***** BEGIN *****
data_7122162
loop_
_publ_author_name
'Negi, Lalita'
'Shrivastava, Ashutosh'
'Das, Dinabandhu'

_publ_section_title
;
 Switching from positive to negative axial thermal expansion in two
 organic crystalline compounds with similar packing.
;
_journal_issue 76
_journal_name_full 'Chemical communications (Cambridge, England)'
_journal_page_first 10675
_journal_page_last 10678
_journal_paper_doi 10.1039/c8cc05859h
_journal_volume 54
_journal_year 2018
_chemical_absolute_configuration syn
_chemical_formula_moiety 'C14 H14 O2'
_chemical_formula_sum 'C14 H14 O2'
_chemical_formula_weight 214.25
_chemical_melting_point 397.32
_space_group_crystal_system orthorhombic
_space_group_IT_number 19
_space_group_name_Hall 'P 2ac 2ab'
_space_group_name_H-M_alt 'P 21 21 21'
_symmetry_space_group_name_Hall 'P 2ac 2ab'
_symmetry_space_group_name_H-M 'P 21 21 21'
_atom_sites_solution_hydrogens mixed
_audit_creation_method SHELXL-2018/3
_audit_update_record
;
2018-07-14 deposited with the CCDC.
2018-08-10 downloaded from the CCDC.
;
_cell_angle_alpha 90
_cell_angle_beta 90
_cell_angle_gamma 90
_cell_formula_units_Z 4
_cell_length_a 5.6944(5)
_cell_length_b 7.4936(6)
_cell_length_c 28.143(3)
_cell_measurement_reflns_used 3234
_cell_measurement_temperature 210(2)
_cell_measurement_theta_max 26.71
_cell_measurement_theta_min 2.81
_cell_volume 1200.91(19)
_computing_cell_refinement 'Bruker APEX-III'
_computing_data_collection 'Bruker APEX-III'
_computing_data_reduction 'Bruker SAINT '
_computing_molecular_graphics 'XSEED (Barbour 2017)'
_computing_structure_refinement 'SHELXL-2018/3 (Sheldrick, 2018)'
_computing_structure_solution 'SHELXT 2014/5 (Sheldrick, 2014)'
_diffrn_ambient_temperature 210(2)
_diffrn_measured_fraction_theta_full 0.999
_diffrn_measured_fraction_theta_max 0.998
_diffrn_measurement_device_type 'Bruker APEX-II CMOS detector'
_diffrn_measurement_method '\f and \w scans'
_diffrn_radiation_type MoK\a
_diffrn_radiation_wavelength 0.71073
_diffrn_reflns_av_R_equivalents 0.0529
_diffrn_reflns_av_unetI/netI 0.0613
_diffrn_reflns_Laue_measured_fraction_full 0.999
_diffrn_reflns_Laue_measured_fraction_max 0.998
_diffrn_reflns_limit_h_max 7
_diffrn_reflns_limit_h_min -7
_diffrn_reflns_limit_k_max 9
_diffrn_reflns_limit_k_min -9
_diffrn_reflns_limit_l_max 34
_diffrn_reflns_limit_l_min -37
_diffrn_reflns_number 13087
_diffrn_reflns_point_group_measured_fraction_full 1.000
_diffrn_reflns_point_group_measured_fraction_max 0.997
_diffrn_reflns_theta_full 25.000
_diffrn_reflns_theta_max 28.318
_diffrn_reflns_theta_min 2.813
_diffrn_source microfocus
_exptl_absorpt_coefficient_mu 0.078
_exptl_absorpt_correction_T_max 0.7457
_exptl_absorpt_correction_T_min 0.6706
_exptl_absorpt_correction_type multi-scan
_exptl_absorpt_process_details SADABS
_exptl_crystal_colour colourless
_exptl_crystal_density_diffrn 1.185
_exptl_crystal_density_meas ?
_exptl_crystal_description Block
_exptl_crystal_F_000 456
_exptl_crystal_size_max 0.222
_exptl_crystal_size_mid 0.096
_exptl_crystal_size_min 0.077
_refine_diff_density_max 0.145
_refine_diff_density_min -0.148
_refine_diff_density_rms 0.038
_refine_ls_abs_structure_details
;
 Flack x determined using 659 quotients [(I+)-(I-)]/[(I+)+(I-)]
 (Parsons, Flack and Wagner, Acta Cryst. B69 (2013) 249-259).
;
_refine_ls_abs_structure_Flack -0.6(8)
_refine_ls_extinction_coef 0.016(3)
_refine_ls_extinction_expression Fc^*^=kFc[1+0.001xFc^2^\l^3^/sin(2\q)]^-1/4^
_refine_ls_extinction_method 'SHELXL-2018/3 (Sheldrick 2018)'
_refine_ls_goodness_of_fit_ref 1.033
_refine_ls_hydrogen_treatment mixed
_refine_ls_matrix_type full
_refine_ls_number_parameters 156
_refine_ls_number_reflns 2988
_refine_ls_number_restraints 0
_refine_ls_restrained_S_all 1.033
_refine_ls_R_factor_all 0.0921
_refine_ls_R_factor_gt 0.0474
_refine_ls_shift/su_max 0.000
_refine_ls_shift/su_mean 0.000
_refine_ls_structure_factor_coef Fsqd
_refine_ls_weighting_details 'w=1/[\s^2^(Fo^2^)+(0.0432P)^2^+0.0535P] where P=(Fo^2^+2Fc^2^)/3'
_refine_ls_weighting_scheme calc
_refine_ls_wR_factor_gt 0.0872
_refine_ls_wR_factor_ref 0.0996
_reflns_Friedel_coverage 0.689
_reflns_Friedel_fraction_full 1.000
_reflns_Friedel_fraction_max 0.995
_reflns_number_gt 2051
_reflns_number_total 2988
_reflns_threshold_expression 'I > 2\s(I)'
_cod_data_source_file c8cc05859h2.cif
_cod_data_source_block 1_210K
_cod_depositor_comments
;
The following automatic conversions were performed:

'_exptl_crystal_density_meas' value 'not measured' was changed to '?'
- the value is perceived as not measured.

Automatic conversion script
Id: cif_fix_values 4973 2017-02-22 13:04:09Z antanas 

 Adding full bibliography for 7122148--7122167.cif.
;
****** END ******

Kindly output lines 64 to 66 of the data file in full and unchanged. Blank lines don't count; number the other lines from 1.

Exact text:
_diffrn_reflns_Laue_measured_fraction_full 0.999
_diffrn_reflns_Laue_measured_fraction_max 0.998
_diffrn_reflns_limit_h_max 7